Financial stability is at risk as central banks draw back from ultra-easy policies that have flooded the world with cash, because emerging markets lack defences to prevent potentially huge capital outflows, officials were warned over the weekend.

Central bankers devoted some at their annual Jackson Hole policy retreat to the threats posed by global liquidity.

They heard two academic papers on the challenges, sparking a debate on actions and on coordination.

Bank of Japan Governor Haruhiko Kuroda told the audience, which included top officials from advanced as well as emerging economies, that the bold measures he had championed to spur his nation's moribund economy were bearing fruit. 

"The bank's (policy) has already started to exert its intended effects," Kuroda said.

The Bank of Japan has embarked on an aggressive bond-buying campaign to lift inflation in his country to 2%.

Easy money policies used to depress interest rates in Japan, Europe and the US had sparked a flood of capital into emerging markets as investors sought higher returns.

Now, however, the US Federal Reserve has said it plans to reduce its bond-buying stimulus by year end, with an eye toward drawing it to a close by the middle of 2014.

Federal Reserve Bank of Atlanta President Dennis Lockhart made clear that tapering could begin next month, provided the economic news between now and then was not dramatically bad.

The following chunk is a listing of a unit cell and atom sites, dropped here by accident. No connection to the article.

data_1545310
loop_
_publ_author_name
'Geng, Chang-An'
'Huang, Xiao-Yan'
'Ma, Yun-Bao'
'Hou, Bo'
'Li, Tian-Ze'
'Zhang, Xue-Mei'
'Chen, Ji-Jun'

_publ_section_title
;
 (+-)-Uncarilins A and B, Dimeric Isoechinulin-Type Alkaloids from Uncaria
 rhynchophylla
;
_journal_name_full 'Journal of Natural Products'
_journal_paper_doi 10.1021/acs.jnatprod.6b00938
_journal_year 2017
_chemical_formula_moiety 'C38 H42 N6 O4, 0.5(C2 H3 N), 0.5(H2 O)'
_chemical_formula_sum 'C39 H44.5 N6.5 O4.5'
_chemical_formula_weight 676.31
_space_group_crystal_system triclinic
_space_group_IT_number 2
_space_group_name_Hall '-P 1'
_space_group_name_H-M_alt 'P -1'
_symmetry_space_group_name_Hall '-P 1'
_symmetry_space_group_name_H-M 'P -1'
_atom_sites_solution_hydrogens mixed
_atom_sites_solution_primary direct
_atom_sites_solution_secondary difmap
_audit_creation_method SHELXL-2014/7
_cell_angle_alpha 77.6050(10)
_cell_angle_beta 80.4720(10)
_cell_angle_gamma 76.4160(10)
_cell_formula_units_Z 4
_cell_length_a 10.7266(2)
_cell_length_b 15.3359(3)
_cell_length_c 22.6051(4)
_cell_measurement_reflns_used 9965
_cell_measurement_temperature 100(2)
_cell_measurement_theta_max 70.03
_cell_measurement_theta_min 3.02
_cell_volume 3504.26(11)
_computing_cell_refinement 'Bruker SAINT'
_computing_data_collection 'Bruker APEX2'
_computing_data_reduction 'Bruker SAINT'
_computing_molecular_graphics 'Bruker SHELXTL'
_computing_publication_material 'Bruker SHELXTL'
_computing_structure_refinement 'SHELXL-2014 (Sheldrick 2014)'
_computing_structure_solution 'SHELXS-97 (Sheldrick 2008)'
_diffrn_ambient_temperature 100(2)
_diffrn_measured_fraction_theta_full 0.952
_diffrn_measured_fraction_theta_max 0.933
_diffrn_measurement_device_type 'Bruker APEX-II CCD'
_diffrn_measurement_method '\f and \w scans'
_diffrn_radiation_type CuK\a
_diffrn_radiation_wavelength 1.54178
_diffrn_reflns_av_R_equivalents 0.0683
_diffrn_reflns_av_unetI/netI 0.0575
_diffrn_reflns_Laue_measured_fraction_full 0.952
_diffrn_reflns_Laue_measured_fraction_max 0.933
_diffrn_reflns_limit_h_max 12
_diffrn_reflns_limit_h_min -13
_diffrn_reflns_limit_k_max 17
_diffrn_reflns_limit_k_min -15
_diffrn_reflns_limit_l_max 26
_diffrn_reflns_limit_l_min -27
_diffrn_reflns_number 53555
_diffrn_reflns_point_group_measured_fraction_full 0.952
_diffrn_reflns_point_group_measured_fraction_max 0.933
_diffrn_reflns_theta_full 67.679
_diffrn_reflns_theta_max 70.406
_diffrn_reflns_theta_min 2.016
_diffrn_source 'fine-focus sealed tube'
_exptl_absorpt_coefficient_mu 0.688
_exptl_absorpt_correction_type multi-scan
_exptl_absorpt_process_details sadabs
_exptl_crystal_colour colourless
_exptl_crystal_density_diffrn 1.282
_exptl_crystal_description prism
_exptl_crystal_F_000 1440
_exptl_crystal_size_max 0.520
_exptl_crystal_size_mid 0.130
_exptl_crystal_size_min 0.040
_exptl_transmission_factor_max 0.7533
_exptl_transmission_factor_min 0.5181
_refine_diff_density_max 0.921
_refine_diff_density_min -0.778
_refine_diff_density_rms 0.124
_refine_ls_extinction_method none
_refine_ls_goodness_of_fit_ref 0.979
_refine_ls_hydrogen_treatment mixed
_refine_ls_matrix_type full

Concerns over Fed tapering has sparked an exodus of cash from emerging markets, including India and Brazil, whose currencies and stock markets suffered steep losses this week.

"Amplifications, feedback loops and sensitivity to risk perceptions will complicate the task of exit and necessitate very close and constant dialogue and cooperation between central banks," Jean-Pierre Landau, a former deputy governor of the Bank of France, warned in his presentation.

There was also discussion about the need for emerging market nations to develop tools to control credit flows. Without such tools, these countries could lose the ability to control domestic financial conditions with monetary policy.